The sports industry is on an upward curve and it is helping some associated industries along the way. Perhaps one of the biggest benefactors are the infrastructure providers. Anything from a grassroots camp to a world-class event requires infrastructure tailored to their needs. While smaller projects have minimal requirements, modern-day large-scale events have increasingly extravagant demands, not just in terms of the sporting requirements but also to enhance the fan experience. As the cost of infrastructure keeps rising, smart, sustainable infrastructure will soon become the norm.
Say hi to advanced Sports infrastructure!
Innovation surrounding infrastructure has been happening for a few years now. The need for being economically and ecologically responsible is a massive burden to bear, and the industry is trying its best to respond. “Energy-efficient” is the buzz-word and it’s incredible how much can be achieved in this regard with a little change in perspective. Few stadiums have shifted to LED lighting, like record Bundesliga champions Bayern Munich. Although the installation of LED lights might be a more expensive proposition, they save significant energy in the long run and are far more environment-friendly. Another move to save electricity came in the form of solar panels, and Chinnaswamy cricket stadium in India led the way, by not just meeting their energy needs through photovoltaic cells, but also having a surplus to generate revenue.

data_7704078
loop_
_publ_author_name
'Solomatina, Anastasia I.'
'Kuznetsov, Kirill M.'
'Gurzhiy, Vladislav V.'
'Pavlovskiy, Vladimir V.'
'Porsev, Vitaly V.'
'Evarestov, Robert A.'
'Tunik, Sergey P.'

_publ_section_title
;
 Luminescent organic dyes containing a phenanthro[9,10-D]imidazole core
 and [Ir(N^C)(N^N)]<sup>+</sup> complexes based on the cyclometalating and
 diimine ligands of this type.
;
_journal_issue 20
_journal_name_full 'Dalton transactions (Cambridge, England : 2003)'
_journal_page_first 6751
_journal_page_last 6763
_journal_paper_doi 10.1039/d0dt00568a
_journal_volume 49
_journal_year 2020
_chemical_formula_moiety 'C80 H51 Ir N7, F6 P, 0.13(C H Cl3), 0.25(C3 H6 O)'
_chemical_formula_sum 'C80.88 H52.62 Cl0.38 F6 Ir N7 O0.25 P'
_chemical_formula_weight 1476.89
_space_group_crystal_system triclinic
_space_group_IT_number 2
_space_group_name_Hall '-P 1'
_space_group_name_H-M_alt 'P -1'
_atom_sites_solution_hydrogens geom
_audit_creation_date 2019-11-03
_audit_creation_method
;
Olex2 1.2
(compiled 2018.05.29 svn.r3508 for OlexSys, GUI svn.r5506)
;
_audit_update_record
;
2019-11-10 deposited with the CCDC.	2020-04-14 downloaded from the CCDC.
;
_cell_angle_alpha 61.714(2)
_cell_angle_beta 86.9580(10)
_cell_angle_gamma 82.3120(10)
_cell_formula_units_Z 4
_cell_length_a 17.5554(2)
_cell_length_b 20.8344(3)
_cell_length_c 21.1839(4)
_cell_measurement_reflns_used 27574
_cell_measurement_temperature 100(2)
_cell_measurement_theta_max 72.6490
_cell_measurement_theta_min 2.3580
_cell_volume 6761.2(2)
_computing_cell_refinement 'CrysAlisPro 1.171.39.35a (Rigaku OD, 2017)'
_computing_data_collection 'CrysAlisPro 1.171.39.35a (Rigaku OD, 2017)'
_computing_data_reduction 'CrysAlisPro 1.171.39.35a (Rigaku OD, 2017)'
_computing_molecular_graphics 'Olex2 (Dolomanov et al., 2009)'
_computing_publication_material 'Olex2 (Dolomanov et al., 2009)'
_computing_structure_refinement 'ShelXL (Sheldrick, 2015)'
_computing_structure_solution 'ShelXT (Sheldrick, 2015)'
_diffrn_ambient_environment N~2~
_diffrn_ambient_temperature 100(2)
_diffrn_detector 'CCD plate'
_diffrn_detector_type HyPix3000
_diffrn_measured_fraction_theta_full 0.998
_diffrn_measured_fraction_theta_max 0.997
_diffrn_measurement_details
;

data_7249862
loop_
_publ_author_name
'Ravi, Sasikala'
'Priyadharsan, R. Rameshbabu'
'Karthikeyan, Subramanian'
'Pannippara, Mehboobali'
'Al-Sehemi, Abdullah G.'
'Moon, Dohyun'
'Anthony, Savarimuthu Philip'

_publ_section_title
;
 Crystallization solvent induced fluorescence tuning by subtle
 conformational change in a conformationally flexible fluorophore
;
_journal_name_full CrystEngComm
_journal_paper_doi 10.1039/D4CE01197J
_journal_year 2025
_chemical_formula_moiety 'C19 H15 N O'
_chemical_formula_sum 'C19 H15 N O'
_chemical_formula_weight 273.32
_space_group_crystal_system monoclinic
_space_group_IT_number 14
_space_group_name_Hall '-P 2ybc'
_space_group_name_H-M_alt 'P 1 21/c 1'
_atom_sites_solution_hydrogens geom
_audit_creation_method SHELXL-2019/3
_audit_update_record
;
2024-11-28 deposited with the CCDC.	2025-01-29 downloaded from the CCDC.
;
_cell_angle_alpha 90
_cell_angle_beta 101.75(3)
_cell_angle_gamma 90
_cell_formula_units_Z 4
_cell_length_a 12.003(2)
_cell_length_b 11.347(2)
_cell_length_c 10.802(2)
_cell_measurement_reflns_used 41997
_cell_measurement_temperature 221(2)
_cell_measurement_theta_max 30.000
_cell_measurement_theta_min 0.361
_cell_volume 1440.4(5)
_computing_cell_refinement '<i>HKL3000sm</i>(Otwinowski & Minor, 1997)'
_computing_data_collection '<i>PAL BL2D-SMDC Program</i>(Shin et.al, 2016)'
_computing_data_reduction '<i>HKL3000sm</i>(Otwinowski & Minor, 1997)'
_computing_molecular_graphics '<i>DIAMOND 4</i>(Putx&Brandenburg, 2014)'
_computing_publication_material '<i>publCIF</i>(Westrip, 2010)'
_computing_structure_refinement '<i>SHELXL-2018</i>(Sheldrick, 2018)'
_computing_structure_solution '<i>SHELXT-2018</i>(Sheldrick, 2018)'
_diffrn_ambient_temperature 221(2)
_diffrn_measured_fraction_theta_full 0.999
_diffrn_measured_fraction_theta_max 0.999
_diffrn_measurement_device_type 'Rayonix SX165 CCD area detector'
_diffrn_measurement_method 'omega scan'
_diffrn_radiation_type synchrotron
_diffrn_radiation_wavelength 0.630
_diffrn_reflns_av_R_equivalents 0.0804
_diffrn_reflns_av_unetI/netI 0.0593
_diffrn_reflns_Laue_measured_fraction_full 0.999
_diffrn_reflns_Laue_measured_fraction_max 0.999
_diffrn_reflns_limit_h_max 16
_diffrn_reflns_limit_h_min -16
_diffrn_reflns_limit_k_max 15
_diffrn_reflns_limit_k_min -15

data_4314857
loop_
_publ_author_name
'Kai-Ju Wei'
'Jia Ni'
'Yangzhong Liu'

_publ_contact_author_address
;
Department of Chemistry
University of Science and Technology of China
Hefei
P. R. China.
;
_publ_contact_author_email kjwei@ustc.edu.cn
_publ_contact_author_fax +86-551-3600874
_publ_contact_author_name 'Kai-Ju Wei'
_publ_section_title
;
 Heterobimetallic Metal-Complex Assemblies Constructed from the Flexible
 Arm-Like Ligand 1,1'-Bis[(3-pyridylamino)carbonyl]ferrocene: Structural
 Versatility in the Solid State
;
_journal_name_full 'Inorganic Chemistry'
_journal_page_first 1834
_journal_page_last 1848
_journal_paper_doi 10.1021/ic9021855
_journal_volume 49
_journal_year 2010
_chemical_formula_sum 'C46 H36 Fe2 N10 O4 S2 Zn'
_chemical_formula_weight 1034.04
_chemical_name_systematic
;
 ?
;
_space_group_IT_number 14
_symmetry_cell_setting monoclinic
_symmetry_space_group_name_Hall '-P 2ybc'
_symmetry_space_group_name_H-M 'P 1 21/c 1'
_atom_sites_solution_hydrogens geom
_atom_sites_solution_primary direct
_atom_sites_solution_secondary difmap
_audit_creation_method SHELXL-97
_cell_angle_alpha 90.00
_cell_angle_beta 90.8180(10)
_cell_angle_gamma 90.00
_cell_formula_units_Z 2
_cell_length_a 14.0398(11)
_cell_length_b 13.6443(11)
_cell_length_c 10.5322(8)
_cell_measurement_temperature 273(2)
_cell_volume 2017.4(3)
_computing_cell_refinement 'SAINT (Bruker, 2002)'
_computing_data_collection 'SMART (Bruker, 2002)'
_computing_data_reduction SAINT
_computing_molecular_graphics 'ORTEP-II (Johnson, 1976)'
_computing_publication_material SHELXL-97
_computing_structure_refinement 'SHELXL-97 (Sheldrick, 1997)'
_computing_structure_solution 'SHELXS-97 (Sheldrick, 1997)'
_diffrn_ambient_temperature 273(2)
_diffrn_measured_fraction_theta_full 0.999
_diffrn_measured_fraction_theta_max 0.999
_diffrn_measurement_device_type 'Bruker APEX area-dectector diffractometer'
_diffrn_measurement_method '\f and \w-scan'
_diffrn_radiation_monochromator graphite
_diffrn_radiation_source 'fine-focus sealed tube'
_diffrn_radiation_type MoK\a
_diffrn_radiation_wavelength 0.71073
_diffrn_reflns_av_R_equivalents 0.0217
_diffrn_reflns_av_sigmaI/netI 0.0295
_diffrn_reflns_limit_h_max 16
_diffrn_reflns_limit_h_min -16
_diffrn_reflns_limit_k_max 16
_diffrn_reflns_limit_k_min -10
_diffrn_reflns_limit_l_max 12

Over time, infrastructure providers have explored newer energy-saving techniques in stadiums. Perhaps the most interesting of these techniques is harnessing human kinetic energy to generate electrical energy. The Morro da Miniera stadium in Rio, Brazil, placed power storing tiles beneath its astroturf surface, and in conjunction with solar panels, met the energy needs of the stadium. Forest Green Rovers, from England, took it a step further by installing a 100 percent organic playing pitch. Which means, it completely eliminates the use of nitrogen fertilizers and the possibility of using charcoal to the base helps it maintain naturally and save a lot of energy.
From Rio to Tokyo: The Road Ahead
Modern day stadiums, in a bid to be more sustainable, have also implemented other measures like automated lighting control, on-site waste management, and high-efficiency plumbing. However, the future seems to be multi-purpose arenas. In an era of large-scale events, the prospect of reusability could be the economic and responsible way to go. There are already several stadiums around the world where the pitches are used for multiple sports. But what about arenas built for one-off events in cities where that particular sport is not popular enough to do justice to the venue? The Handball arena in Rio for the 2016 Olympic Games pushed the boundaries of reusable architecture as the arena was built in 4 detachable blocks, each of those block serving as a separate school in the city.
Further innovation and technological advancement are set to provide more solutions for future sports infrastructure, to make them more sustainable. Stadium owners are slowly realizing the benefits of extra investment into meeting environmental and energy standards. A lot of focus was put on sustainability during the Rio 2016 Olympics and Tokyo 2020 is already showing early promise of a hugely sustainable sporting mega-event. On the long run, smart, sustainable infrastructure can only help the region and environment in general, leading to a more ecological and economically stable future.
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